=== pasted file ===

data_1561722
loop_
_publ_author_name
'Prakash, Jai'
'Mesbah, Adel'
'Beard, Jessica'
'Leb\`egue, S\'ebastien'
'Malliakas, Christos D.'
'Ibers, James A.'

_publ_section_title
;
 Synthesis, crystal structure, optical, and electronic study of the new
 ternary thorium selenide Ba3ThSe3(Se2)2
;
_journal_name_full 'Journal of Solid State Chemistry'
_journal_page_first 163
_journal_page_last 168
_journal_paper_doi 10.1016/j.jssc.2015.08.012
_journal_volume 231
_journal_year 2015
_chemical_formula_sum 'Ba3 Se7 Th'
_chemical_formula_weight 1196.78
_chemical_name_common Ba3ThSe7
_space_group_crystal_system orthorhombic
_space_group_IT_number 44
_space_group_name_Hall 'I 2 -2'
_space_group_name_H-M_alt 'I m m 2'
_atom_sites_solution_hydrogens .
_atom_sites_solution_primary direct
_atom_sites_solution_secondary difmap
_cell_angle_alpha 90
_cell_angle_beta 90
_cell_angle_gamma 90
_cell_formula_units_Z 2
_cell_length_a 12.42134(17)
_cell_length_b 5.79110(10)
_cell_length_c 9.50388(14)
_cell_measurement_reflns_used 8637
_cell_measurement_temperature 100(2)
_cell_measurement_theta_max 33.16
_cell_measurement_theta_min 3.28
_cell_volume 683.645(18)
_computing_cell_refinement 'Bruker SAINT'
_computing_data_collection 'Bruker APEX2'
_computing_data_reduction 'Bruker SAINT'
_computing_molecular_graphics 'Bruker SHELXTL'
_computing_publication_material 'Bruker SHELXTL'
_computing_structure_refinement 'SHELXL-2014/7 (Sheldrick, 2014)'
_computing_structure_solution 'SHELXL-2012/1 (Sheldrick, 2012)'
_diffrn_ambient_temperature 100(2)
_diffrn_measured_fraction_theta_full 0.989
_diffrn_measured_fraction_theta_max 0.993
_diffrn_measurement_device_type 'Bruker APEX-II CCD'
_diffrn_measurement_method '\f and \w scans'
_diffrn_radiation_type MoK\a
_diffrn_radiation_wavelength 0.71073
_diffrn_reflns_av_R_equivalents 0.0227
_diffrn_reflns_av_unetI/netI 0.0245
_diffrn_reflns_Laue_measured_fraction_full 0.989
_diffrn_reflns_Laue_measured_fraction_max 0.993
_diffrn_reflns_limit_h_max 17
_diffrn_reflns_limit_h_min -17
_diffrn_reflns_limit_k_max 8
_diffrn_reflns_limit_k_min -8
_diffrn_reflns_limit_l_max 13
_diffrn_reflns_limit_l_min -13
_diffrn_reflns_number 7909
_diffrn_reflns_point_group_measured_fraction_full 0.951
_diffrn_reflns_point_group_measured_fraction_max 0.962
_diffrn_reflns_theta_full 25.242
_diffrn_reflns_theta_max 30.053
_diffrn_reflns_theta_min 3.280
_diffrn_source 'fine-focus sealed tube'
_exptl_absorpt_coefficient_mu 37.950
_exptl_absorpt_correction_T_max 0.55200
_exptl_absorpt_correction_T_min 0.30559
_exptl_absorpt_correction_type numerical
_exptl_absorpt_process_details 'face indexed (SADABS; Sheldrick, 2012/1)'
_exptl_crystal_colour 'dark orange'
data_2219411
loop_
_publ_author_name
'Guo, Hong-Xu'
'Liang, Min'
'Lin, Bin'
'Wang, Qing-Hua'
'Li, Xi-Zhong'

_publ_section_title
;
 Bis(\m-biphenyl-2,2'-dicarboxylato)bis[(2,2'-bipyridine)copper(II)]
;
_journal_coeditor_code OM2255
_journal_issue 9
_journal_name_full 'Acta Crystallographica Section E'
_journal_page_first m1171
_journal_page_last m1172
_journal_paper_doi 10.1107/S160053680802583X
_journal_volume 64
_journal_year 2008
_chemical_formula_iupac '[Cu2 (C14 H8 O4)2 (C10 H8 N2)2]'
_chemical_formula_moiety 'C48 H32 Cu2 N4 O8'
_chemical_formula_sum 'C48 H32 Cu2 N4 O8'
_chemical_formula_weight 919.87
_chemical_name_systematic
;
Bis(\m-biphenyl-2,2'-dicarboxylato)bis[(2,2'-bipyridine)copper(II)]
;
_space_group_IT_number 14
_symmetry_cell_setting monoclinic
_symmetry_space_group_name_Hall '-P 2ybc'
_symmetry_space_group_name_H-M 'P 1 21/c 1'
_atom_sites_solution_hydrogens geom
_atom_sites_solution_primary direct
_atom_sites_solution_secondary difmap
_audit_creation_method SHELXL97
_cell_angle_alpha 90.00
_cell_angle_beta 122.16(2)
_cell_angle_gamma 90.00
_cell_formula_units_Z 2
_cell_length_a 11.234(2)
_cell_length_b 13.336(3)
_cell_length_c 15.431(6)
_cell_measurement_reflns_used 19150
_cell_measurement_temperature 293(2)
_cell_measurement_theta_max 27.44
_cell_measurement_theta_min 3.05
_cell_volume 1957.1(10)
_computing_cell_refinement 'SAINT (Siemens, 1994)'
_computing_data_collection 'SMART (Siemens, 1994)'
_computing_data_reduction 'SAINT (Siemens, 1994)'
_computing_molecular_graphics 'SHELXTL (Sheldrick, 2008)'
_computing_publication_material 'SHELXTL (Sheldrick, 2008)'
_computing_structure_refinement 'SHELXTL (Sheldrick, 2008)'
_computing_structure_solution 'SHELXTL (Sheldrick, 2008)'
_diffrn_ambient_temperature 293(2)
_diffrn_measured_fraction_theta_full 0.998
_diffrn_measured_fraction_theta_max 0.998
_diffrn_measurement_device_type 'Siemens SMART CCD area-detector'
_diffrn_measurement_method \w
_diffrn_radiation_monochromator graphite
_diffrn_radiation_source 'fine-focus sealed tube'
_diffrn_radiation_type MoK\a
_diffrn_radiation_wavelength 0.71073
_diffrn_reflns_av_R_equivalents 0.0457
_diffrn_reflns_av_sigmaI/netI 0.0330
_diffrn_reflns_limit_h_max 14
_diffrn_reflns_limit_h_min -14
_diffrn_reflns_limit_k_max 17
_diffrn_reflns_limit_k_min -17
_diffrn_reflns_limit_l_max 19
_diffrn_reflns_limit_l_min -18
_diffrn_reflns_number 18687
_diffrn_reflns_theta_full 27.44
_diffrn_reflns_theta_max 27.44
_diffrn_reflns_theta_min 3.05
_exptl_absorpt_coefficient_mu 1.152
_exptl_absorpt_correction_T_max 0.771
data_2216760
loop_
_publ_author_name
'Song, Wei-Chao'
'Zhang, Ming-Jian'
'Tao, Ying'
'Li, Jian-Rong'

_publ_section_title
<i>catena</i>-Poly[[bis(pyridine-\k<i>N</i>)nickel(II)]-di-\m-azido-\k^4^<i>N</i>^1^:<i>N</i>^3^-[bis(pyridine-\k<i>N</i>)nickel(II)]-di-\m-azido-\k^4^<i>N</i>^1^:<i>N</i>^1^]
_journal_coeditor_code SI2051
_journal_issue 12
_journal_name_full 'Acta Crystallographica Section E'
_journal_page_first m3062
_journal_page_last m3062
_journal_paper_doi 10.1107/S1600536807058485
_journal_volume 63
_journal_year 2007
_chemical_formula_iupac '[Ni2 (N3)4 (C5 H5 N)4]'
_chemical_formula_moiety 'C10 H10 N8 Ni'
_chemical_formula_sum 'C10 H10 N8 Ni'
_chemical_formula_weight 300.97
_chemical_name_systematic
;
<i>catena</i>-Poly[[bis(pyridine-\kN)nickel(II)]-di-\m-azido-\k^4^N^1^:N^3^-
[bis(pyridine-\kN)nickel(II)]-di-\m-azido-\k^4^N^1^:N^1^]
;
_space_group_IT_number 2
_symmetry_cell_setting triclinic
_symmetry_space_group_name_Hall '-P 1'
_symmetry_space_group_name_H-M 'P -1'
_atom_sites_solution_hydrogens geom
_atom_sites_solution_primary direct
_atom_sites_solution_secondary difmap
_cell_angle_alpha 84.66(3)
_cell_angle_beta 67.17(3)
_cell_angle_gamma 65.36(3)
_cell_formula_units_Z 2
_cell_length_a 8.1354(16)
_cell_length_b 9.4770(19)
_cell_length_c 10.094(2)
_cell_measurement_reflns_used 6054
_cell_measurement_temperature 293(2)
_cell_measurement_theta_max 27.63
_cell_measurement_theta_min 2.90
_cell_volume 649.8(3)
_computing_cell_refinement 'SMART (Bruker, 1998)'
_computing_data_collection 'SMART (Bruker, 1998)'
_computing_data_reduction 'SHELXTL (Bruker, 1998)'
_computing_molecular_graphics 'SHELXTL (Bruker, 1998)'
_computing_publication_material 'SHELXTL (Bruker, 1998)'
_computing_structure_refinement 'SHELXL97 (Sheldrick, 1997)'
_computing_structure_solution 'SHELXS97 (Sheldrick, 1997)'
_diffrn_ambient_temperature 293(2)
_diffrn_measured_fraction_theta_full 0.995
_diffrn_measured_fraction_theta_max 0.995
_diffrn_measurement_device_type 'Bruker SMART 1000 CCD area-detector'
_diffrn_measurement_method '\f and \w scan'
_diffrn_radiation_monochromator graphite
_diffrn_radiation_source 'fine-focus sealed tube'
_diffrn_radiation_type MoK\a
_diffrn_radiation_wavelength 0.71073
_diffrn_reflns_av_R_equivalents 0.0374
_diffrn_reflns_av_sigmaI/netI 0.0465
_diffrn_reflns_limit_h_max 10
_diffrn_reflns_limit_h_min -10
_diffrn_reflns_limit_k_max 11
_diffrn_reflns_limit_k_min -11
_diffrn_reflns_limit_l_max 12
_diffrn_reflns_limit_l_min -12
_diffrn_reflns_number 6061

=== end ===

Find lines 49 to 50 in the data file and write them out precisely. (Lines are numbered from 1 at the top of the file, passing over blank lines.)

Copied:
_computing_structure_solution 'SHELXL-2012/1 (Sheldrick, 2012)'
_diffrn_ambient_temperature 100(2)